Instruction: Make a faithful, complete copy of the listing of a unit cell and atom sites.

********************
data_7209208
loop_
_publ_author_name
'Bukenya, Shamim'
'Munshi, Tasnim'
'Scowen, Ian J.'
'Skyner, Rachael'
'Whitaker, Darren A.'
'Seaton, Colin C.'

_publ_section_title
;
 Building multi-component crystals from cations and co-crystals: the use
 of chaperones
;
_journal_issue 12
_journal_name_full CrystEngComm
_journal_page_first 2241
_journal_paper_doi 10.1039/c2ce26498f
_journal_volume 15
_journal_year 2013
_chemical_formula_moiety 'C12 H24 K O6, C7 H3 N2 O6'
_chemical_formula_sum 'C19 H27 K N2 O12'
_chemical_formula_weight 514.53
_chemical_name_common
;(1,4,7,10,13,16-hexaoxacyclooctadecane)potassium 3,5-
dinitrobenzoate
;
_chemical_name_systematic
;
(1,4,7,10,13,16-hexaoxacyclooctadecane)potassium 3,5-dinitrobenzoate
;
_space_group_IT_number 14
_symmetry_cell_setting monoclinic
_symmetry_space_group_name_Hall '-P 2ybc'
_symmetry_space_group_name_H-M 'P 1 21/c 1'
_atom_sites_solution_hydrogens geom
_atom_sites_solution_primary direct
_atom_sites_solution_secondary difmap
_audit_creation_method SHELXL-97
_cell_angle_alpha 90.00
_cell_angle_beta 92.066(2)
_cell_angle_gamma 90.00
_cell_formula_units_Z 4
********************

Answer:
data_7209208
loop_
_publ_author_name
'Bukenya, Shamim'
'Munshi, Tasnim'
'Scowen, Ian J.'
'Skyner, Rachael'
'Whitaker, Darren A.'
'Seaton, Colin C.'

_publ_section_title
;
 Building multi-component crystals from cations and co-crystals: the use
 of chaperones
;
_journal_issue 12
_journal_name_full CrystEngComm
_journal_page_first 2241
_journal_paper_doi 10.1039/c2ce26498f
_journal_volume 15
_journal_year 2013
_chemical_formula_moiety 'C12 H24 K O6, C7 H3 N2 O6'
_chemical_formula_sum 'C19 H27 K N2 O12'
_chemical_formula_weight 514.53
_chemical_name_common
;(1,4,7,10,13,16-hexaoxacyclooctadecane)potassium 3,5-
dinitrobenzoate
;
_chemical_name_systematic
;
(1,4,7,10,13,16-hexaoxacyclooctadecane)potassium 3,5-dinitrobenzoate
;
_space_group_IT_number 14
_symmetry_cell_setting monoclinic
_symmetry_space_group_name_Hall '-P 2ybc'
_symmetry_space_group_name_H-M 'P 1 21/c 1'
_atom_sites_solution_hydrogens geom
_atom_sites_solution_primary direct
_atom_sites_solution_secondary difmap
_audit_creation_method SHELXL-97
_cell_angle_alpha 90.00
_cell_angle_beta 92.066(2)
_cell_angle_gamma 90.00
_cell_formula_units_Z 4